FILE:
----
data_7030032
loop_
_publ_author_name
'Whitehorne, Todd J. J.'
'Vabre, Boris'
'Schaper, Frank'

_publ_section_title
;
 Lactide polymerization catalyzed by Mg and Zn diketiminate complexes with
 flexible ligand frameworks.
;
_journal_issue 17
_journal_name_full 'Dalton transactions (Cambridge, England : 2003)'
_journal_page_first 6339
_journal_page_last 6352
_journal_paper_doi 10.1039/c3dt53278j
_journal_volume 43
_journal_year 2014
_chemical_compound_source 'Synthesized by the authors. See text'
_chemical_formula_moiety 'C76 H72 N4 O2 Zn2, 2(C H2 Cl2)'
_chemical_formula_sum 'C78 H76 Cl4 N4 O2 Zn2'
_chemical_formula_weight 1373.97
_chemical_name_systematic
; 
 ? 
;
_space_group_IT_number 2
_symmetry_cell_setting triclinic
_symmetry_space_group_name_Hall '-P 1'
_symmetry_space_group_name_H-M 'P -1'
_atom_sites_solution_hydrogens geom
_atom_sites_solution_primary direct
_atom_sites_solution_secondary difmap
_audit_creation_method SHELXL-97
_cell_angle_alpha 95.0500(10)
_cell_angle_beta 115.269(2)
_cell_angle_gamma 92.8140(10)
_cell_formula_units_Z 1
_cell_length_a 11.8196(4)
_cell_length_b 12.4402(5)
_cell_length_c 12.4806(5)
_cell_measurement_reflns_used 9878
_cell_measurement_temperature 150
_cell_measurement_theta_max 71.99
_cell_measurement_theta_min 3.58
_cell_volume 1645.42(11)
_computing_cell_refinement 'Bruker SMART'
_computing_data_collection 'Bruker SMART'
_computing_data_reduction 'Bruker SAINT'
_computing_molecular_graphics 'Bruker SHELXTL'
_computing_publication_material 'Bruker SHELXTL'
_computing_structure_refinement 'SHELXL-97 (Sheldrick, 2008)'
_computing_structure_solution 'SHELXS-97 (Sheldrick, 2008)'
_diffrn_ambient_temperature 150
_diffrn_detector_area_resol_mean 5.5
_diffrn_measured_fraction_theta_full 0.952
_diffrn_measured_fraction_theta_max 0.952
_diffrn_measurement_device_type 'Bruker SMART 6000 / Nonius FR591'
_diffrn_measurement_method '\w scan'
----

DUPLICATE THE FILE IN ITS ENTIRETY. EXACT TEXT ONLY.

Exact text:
data_7030032
loop_
_publ_author_name
'Whitehorne, Todd J. J.'
'Vabre, Boris'
'Schaper, Frank'

_publ_section_title
;
 Lactide polymerization catalyzed by Mg and Zn diketiminate complexes with
 flexible ligand frameworks.
;
_journal_issue 17
_journal_name_full 'Dalton transactions (Cambridge, England : 2003)'
_journal_page_first 6339
_journal_page_last 6352
_journal_paper_doi 10.1039/c3dt53278j
_journal_volume 43
_journal_year 2014
_chemical_compound_source 'Synthesized by the authors. See text'
_chemical_formula_moiety 'C76 H72 N4 O2 Zn2, 2(C H2 Cl2)'
_chemical_formula_sum 'C78 H76 Cl4 N4 O2 Zn2'
_chemical_formula_weight 1373.97
_chemical_name_systematic
; 
 ? 
;
_space_group_IT_number 2
_symmetry_cell_setting triclinic
_symmetry_space_group_name_Hall '-P 1'
_symmetry_space_group_name_H-M 'P -1'
_atom_sites_solution_hydrogens geom
_atom_sites_solution_primary direct
_atom_sites_solution_secondary difmap
_audit_creation_method SHELXL-97
_cell_angle_alpha 95.0500(10)
_cell_angle_beta 115.269(2)
_cell_angle_gamma 92.8140(10)
_cell_formula_units_Z 1
_cell_length_a 11.8196(4)
_cell_length_b 12.4402(5)
_cell_length_c 12.4806(5)
_cell_measurement_reflns_used 9878
_cell_measurement_temperature 150
_cell_measurement_theta_max 71.99
_cell_measurement_theta_min 3.58
_cell_volume 1645.42(11)
_computing_cell_refinement 'Bruker SMART'
_computing_data_collection 'Bruker SMART'
_computing_data_reduction 'Bruker SAINT'
_computing_molecular_graphics 'Bruker SHELXTL'
_computing_publication_material 'Bruker SHELXTL'
_computing_structure_refinement 'SHELXL-97 (Sheldrick, 2008)'
_computing_structure_solution 'SHELXS-97 (Sheldrick, 2008)'
_diffrn_ambient_temperature 150
_diffrn_detector_area_resol_mean 5.5
_diffrn_measured_fraction_theta_full 0.952
_diffrn_measured_fraction_theta_max 0.952
_diffrn_measurement_device_type 'Bruker SMART 6000 / Nonius FR591'
_diffrn_measurement_method '\w scan'